Monday, September 27, 2010

Stuxnet Update: Iran Confirms Infections

Via -

The head of the Bushehr nuclear plant has confirmed that Stuxnet did infect the plant in Southern Iran, but that staff personal computers were primarily affected. An IT security team is reported to be in place checking computers and removing the malware. Mahmoud Jafari told the Iranian IRNA news agency, "We have not had any problems with the computer system which have affected work in the plant itself."

A day earlier, an IT expert at the Ministry for Industries and Mines had stated that thousands of computers in industrial facilities in Iran were infected by the malware. According to experts at the Iranian Mehr agency, a total of 30,000 computers are affected. Many of the control systems used in Iranian industrial plant are manufactured by German company Siemens.


In recent days, there have been repeated reports that the Stuxnet malware is specifically targeted at the Iranian nuclear programme, although this remains unconfirmed. The Tehran based ISNA agency has reported that the Iranian nuclear authorities are looking for ways to remove the trojan. Other Iranian media sources report that a number of ministries have formed a joint working group to fight the virus.


Stuxnet Infection of Step 7 Projects

Our research has also uncovered another method of propagation that impacts Step7 project folders, causing one to unknowingly become infected when opening an infected project folder that may have originated from a third party.


Stuxnet monitors Step7 projects (.S7P files) being worked on by hooking CreateFile-like APIs of specific DLLs within the s7tgtopx.exe process (the Simatic manager). Any project encountered by the threat in this way may be infected. Analysis additionally shows that projects inside Zip archives may also be infected through the same method.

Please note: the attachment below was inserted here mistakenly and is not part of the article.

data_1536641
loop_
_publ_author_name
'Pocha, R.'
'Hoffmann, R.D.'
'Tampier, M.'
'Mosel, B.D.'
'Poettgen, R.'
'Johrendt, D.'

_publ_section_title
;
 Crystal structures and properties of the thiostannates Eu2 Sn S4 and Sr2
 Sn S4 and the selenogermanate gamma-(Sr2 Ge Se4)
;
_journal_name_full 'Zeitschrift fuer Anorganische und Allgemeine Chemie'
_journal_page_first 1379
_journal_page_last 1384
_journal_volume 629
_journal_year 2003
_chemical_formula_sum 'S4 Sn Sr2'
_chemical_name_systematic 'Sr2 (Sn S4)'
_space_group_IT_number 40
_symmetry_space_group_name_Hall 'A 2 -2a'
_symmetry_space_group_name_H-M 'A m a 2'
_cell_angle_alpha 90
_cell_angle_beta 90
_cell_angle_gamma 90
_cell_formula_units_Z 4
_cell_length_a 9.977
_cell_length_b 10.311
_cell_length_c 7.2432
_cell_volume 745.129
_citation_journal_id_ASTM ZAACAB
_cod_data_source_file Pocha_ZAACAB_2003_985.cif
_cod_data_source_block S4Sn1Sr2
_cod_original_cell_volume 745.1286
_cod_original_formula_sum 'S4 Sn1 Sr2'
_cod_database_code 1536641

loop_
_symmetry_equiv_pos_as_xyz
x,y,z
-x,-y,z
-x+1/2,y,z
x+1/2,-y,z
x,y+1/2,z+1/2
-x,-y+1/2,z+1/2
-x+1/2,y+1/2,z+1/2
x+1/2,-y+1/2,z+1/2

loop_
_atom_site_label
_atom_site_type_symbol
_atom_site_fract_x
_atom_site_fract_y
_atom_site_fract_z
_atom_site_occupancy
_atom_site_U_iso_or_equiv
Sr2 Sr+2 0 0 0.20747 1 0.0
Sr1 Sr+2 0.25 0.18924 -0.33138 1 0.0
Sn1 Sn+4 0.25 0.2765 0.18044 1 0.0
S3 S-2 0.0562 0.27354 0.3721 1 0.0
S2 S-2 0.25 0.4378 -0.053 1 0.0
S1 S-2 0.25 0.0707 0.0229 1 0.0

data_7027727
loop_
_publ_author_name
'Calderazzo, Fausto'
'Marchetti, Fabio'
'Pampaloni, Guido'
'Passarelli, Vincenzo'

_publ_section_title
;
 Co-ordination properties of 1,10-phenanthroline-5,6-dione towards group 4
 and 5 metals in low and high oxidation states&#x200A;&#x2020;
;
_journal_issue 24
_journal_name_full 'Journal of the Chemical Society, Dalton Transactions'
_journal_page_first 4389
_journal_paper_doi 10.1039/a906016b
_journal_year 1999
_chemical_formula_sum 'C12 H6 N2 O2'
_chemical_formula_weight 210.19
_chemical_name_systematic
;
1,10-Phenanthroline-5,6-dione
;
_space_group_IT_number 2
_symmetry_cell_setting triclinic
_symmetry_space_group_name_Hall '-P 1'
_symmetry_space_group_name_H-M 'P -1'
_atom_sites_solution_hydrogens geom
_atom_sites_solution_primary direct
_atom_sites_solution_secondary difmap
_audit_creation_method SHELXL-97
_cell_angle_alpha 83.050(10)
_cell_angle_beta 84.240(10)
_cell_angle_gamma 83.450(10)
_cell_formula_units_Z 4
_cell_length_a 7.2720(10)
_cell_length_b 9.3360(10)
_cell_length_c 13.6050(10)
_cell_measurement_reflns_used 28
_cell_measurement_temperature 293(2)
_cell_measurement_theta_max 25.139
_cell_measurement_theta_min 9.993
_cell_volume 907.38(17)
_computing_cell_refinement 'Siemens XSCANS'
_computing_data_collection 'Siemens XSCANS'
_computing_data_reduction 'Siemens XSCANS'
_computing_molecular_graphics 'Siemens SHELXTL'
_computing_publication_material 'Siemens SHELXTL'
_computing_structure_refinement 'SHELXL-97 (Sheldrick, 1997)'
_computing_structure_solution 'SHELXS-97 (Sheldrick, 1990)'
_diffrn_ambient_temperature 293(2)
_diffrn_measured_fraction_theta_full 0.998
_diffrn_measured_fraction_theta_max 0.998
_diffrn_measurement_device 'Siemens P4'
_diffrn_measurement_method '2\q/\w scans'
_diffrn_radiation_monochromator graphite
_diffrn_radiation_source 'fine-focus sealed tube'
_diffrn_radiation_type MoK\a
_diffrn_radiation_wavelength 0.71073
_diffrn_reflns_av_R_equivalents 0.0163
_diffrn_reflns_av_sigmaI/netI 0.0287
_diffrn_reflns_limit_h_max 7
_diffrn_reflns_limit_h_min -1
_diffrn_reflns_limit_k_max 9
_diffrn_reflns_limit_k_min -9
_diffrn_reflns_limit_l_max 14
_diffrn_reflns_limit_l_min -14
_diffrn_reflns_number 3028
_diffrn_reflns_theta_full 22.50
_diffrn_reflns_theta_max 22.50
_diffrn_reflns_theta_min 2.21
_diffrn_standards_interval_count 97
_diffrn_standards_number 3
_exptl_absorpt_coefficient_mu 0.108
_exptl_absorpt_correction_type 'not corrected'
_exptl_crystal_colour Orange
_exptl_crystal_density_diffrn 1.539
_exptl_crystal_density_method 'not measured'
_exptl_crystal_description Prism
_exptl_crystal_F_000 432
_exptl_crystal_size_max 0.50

NYTimes - A Silent Attack, But Not a Subtle One

One big question is why its creators let the software spread widely, giving up many of its secrets in the process.

One possibility is that they simply did not care. Their government may have been so eager to stop the Iranian nuclear program that the urgency of the attack trumped the tradecraft techniques that traditionally do not leave fingerprints, digital or otherwise.

While much has been made in the news media of the sophistication of Stuxnet, it is likely that there have been many other attacks of similar or even greater sophistication by intelligence agencies from many countries in the past. What sets this one apart is that it became highly visible.

Security specialists contrast Stuxnet with an intrusion discovered in the Greek cellphone network in March 2005. It also displayed a level of skill that only the intelligence agency of some foreign power would have.

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